U.S. West Texas Intermediate and international-benchmark Brent crude oil futures are under pressure at the start of the week with sellers picking up where they left off late last week before Monday’s U.S. holiday.
After being underpinned early last week by the announcement of a resumption of trade talks between the United States and China, pessimism over the deepening trade war between the two economic powerhouses has crept into the market, driving prices lower. Traders are also saying that soft economic data from South Korea is raising concerns over emerging markets as well as increased OPEC production.
Trade Talks Overshadowed by New Tariffs
The resumption of trade talks between the United States and China that are set to resume on September 5 are being overshadowed by the imposition of new tariffs from the United States and China that began on September. The U.S. imposed 15% tariffs on a variety of Chinese goods, and China began to impose new duties on a $75 billion target list. These move erased some of the optimism last week’s announcements brought to the markets.
South Korean Posts Weaker Consumer Inflation
Also weighing on prices is a weaker-than-expected South Korean inflation report. The numbers from the emerging country showed the economy expanded less than estimated during the second quarter as exports were revised down in the face of the prolonged U.S.-China trade dispute, central bank data showed on Tuesday.
According to the report, South Korea’s year-on-year inflation in August dipped to an all-time low as farm products price plunged on improved weather and weak consumer demand, strengthening the case for another central bank rate cut as early as next month.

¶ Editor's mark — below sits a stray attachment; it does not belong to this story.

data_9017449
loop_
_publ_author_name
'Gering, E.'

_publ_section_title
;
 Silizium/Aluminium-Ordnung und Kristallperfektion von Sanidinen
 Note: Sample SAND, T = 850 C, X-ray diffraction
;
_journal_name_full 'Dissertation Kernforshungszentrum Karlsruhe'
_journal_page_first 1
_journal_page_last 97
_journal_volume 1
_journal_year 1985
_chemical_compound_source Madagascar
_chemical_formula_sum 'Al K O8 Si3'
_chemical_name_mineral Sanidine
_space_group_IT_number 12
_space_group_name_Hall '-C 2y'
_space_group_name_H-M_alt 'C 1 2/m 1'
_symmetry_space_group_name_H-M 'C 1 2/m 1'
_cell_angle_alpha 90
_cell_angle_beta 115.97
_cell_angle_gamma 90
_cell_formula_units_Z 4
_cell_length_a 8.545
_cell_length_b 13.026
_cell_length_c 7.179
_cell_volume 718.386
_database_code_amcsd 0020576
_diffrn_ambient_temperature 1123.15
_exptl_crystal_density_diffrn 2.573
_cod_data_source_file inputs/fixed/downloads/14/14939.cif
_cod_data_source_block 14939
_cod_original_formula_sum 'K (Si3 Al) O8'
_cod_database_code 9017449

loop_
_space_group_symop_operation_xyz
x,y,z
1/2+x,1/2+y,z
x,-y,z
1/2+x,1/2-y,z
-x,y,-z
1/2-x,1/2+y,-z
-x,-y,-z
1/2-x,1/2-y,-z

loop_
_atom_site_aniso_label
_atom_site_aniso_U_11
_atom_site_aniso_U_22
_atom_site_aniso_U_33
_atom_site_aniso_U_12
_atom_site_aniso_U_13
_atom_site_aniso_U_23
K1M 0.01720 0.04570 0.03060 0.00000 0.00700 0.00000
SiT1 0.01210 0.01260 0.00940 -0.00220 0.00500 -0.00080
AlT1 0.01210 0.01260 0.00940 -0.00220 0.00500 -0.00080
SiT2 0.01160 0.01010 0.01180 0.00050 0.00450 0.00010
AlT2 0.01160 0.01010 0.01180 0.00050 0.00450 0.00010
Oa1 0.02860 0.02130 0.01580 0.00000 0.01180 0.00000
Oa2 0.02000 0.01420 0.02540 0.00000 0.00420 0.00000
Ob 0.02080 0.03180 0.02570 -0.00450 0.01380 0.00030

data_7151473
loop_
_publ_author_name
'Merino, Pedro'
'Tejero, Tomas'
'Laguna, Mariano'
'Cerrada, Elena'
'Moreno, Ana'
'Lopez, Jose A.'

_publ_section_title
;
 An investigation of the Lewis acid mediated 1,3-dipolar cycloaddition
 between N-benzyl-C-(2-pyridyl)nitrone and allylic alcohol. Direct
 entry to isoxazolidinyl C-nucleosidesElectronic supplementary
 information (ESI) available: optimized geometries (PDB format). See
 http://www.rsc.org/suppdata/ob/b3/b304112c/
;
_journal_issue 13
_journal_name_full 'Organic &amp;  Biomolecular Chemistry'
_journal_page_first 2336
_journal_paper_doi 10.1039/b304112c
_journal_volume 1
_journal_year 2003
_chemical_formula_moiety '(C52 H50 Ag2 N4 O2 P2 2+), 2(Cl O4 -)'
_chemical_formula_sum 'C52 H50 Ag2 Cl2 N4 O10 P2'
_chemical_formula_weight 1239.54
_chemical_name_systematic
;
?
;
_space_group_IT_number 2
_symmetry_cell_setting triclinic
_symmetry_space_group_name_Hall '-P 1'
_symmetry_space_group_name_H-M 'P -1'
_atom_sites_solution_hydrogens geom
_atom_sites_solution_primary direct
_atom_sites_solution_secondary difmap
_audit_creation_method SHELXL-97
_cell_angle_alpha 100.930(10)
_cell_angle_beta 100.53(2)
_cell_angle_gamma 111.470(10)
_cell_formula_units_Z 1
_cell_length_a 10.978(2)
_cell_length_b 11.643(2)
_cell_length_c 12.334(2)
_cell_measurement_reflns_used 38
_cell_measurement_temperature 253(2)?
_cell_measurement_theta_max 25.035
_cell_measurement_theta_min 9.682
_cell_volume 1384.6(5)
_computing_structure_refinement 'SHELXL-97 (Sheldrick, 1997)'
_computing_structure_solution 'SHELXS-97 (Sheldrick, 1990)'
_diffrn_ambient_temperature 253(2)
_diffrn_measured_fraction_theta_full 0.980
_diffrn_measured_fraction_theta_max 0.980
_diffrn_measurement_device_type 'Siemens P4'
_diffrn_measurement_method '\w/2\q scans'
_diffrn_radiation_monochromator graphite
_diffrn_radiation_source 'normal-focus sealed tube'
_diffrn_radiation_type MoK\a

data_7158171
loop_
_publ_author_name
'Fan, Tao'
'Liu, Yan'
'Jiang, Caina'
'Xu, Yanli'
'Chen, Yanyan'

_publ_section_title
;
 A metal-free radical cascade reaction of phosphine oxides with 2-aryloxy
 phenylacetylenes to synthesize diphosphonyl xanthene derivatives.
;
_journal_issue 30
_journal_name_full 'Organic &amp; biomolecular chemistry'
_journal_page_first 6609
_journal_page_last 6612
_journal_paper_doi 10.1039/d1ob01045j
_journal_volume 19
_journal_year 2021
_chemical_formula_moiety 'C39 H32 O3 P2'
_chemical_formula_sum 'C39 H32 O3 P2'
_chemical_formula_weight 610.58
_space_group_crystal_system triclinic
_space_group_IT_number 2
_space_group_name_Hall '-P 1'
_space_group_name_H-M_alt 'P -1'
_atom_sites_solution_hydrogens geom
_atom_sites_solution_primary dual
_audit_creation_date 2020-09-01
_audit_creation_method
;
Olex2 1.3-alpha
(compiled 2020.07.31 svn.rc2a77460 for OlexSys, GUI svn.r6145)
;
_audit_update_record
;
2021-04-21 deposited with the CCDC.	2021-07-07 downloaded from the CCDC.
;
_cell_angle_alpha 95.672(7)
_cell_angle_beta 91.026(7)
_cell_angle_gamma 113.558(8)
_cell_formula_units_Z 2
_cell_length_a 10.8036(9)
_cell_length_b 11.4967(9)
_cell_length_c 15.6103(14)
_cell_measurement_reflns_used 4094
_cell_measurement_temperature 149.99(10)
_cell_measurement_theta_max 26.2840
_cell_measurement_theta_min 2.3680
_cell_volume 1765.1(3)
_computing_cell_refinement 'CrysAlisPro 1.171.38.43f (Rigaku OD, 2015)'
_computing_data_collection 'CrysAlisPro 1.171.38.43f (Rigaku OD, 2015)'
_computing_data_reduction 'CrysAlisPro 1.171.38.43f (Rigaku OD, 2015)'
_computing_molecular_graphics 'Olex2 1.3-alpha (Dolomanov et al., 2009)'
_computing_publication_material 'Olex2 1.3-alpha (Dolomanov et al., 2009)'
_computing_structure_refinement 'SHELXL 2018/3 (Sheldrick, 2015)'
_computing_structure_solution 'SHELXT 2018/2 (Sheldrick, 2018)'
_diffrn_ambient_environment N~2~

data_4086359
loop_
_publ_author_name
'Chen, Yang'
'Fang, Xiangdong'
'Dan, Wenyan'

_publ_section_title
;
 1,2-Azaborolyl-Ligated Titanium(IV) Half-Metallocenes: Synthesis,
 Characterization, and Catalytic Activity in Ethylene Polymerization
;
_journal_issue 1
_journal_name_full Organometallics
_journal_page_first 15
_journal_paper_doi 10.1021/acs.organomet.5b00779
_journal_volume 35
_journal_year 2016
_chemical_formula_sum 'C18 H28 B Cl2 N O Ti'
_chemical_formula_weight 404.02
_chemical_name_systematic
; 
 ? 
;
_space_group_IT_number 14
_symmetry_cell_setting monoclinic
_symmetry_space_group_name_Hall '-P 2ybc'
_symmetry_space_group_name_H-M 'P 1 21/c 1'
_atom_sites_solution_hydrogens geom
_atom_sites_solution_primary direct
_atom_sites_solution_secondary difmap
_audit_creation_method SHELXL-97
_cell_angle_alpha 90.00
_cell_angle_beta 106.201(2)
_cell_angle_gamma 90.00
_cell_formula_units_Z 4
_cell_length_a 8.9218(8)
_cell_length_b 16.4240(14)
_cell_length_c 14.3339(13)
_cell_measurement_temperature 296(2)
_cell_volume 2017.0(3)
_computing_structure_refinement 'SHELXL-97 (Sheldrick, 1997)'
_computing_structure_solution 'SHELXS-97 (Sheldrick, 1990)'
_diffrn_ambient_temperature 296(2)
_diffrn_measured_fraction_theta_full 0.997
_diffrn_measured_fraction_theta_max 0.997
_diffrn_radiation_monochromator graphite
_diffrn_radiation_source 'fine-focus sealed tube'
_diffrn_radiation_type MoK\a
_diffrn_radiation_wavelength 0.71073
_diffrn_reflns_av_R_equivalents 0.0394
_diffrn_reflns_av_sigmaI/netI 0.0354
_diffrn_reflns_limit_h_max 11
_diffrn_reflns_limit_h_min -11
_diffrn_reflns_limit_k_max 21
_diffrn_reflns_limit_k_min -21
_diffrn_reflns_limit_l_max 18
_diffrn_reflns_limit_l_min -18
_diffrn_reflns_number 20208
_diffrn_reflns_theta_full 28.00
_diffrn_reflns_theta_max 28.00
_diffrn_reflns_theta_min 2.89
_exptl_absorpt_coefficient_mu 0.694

The consumer price index was unchanged in August from a year earlier, Statistics Korea data showed on Tuesday, missing a 0.2 percent rise predicted by Reuters and marking the lowest since the country began releasing inflation data in 1965.
OPEC Production Controls May Be Weakening
Rising production from Iraq and Nigeria may be early signs that the plan led by OPEC to reduce output may be weakening, potentially putting more supply on the world market. Additionally, Russian oil production in August rose to 11.294 million barrels per day (bpd), topping the rate Moscow pledged to cap output at in its pact with Saudi Arabia and other major OPEC producers.
The theme of the day is likely to be bearish unless there is good news about U.S.-China trade, and that’s not likely to happen until the two side sit down at the negotiations table later in the week. Until then, oil traders will have to wait for the supply reports from the American Petroleum Institute on Wednesday and the U.S. Energy Information Administration on Thursday. Both reports are being delayed one day due to Monday’s holiday.
Traders are hoping another large inventory draw will slow down the selling pressure, or turn the markets around.
This article was originally posted on FX Empire
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